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135mm prime v 70-200 Zoom

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Andy81 View Drop Down
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Post Options Post Options   Quote Andy81 Quote  Post ReplyReply Direct Link To This Post Posted: 27 June 2020 at 11:04
Some really useful thoughts, thanks. Iím moving towards the zoom option due to the limitations of the prime, it would also allow me to sell the 70-300 to help finance it. However, Iíll experiment a bit with the 85 in crop mode first, as that may provide a temporary solution.

I wasnít aware of the Tamron, though pricing in the Uk for it isnít great at around £1,300, a fair bit more than the Sony 70-200 F4 with the current Sony cashback offer £100 off. If I was going to stretch to the Tamron, iím almost in 70-200 GM territory - trying not to tempt myself!
 



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nandbytes View Drop Down
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Post Options Post Options   Quote nandbytes Quote  Post ReplyReply Direct Link To This Post Posted: 27 June 2020 at 13:28
Originally posted by Andy81 Andy81 wrote:

Some really useful thoughts, thanks. Iím moving towards the zoom option due to the limitations of the prime, it would also allow me to sell the 70-300 to help finance it. However, Iíll experiment a bit with the 85 in crop mode first, as that may provide a temporary solution.

I wasnít aware of the Tamron, though pricing in the Uk for it isnít great at around £1,300, a fair bit more than the Sony 70-200 F4 with the current Sony cashback offer £100 off. If I was going to stretch to the Tamron, iím almost in 70-200 GM territory - trying not to tempt myself!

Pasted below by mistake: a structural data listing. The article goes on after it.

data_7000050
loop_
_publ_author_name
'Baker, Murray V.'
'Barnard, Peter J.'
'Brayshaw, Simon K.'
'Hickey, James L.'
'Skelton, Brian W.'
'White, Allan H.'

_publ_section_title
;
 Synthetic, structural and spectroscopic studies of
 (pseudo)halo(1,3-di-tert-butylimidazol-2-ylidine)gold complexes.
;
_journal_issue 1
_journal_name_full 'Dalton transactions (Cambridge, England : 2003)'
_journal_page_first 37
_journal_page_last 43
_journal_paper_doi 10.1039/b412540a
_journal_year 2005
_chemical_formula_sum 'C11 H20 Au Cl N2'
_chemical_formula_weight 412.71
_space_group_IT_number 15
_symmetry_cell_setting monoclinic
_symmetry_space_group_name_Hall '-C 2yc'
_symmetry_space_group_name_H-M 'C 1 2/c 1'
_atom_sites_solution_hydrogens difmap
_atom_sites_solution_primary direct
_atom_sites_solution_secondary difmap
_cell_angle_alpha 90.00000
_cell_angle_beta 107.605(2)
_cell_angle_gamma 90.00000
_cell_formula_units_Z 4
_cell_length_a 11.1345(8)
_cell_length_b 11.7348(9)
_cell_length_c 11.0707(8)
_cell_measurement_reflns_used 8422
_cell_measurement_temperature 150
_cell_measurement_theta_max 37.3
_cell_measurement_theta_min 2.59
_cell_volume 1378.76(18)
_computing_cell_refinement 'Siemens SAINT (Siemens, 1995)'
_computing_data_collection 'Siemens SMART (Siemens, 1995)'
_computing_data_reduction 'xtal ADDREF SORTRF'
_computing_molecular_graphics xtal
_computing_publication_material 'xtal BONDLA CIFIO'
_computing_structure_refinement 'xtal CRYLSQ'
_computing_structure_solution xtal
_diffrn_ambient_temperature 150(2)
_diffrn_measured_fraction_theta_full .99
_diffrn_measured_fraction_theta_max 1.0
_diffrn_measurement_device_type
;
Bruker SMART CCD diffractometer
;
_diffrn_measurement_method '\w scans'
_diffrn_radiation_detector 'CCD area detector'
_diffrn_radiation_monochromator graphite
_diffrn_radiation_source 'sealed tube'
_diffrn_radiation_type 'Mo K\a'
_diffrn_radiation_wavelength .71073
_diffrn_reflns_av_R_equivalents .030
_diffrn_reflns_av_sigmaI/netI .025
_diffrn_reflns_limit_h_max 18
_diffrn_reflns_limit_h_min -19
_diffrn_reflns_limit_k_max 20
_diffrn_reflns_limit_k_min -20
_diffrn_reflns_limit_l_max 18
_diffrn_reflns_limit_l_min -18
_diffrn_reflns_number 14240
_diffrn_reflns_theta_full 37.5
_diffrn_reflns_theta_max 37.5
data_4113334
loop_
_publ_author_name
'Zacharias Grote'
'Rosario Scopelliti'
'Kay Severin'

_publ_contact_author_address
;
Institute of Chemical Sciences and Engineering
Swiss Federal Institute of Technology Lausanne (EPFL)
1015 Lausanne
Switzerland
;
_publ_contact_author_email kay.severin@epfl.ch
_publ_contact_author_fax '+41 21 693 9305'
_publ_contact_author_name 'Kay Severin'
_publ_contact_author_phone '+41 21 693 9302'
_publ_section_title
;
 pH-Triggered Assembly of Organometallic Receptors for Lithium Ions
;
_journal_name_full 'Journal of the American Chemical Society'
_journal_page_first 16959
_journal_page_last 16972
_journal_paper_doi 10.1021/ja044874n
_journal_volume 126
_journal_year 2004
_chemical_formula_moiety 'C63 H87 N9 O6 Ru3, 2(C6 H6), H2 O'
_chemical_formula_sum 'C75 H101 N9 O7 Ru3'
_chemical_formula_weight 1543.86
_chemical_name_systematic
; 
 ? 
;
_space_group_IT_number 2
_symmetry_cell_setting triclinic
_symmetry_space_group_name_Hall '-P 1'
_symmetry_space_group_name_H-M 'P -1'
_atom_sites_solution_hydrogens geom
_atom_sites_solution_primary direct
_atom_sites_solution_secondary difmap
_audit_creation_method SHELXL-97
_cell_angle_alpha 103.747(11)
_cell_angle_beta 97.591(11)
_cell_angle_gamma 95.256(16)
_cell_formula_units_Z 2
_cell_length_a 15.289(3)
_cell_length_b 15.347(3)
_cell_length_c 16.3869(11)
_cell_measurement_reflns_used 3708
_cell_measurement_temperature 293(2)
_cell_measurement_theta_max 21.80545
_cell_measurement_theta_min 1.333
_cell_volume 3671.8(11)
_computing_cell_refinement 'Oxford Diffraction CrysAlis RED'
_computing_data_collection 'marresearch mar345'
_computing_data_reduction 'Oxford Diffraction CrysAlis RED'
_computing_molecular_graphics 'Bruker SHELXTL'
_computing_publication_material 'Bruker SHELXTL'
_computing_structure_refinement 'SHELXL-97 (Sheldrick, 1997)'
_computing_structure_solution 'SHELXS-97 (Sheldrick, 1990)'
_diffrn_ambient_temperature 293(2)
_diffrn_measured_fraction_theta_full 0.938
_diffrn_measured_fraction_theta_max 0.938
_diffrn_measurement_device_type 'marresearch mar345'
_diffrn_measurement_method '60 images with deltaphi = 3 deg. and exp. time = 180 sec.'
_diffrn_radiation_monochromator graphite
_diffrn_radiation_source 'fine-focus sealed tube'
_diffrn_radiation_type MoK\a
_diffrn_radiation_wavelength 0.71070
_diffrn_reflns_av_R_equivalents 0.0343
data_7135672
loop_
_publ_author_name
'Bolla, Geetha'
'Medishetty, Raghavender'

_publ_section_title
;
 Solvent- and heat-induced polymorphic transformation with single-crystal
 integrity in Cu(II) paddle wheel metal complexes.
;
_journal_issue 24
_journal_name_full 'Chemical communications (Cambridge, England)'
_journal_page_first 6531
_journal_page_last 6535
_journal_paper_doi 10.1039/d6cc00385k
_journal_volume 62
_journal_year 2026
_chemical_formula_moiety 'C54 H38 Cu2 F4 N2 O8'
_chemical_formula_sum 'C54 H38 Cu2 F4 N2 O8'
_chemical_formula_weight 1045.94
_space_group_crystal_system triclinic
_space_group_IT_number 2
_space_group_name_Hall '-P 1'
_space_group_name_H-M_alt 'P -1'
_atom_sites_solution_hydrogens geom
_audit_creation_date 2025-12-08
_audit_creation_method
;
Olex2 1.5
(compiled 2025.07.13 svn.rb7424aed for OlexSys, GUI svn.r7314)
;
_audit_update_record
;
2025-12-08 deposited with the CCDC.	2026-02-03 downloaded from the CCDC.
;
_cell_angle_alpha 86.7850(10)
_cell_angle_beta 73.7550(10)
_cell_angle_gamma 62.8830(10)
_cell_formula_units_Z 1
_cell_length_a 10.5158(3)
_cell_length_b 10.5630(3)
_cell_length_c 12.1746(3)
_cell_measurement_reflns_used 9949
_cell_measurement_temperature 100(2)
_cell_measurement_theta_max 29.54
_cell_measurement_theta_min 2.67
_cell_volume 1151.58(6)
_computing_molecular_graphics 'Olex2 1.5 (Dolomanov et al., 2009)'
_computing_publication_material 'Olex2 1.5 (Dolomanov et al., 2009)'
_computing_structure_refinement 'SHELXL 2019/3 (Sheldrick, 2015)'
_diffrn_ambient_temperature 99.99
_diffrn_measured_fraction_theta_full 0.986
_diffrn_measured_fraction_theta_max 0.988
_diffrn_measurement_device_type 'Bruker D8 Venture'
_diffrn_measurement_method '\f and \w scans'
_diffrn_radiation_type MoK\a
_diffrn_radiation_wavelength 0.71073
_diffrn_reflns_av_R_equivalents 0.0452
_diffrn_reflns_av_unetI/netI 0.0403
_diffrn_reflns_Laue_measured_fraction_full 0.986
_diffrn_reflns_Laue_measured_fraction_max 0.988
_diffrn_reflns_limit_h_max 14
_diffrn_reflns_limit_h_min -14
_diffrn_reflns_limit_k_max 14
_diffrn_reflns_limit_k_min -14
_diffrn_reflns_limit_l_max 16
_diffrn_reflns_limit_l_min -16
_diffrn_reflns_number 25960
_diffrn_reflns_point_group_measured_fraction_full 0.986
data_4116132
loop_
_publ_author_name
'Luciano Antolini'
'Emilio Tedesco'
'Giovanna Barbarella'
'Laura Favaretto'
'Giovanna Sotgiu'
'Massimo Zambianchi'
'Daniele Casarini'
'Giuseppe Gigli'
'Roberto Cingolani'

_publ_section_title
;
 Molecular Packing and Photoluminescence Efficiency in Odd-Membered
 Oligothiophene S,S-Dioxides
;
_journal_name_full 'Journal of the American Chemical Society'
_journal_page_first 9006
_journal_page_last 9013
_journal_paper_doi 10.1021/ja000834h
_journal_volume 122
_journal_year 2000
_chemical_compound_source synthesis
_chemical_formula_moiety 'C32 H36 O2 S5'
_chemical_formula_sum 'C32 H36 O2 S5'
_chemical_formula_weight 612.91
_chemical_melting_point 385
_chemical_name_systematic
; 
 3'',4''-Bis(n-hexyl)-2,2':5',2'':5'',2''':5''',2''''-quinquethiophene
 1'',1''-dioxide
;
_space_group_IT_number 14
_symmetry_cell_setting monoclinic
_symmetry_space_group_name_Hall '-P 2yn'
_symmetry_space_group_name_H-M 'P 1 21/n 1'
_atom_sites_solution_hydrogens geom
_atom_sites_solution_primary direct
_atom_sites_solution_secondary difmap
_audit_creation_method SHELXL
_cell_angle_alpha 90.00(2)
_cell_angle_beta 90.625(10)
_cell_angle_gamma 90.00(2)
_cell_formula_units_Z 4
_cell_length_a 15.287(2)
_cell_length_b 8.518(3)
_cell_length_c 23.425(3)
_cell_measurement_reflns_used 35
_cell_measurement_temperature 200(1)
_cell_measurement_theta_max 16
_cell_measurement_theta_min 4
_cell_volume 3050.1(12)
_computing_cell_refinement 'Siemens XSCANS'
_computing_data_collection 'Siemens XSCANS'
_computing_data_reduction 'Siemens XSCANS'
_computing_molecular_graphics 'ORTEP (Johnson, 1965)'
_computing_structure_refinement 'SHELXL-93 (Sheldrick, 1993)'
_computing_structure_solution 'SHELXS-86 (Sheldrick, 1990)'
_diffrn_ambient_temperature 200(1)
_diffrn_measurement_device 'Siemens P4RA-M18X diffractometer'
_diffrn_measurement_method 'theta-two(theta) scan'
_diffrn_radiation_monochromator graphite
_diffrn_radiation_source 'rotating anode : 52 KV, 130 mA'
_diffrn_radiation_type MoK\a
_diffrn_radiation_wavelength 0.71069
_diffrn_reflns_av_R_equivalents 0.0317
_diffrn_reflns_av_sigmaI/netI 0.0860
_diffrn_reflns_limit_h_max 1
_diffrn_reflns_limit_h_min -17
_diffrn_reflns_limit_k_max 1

tamron is new and as such you'll be paying the early adopter premium like I have.

I wouldn't buy 70-200GM, its a great lens but a chore to carry around and maintain. Also 70-200GM even with the cashback is a good £700 more. Buying used means it will about about £100-£300 more which is very close.

All depends on how much you are willing to wait
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Post Options Post Options   Quote skm.sa100 Quote  Post ReplyReply Direct Link To This Post Posted: 27 June 2020 at 19:45
Originally posted by Andy81 Andy81 wrote:

Some really useful thoughts, thanks. Iím moving towards the zoom option due to the limitations of the prime, it would also allow me to sell the 70-300 to help finance it. However, Iíll experiment a bit with the 85 in crop mode first, as that may provide a temporary solution.

I wasnít aware of the Tamron, though pricing in the Uk for it isnít great at around £1,300, a fair bit more than the Sony 70-200 F4 with the current Sony cashback offer £100 off. If I was going to stretch to the Tamron, iím almost in 70-200 GM territory - trying not to tempt myself!


Also, I use the Sigma 70-200/2.8 a good bit when I want "nice" pics but just pick up the beercan a good number of time for casual portraits during a picnic, beach trip, day trip etc. The significantly lighter weight makes up for at least some of the IQ loss. And I've gotten some very good shots with the beercan which is only a quarter the price of a bigger 70-200/2.9. Second hand, of course.

But when I do shoot something relatively more memorable, the Sigma 70-200/2.8 does deliver the goods and gives images that make my friends and family quite happy and have earned me something of a reputation as a guy who knows how to use a camera.
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nandbytes View Drop Down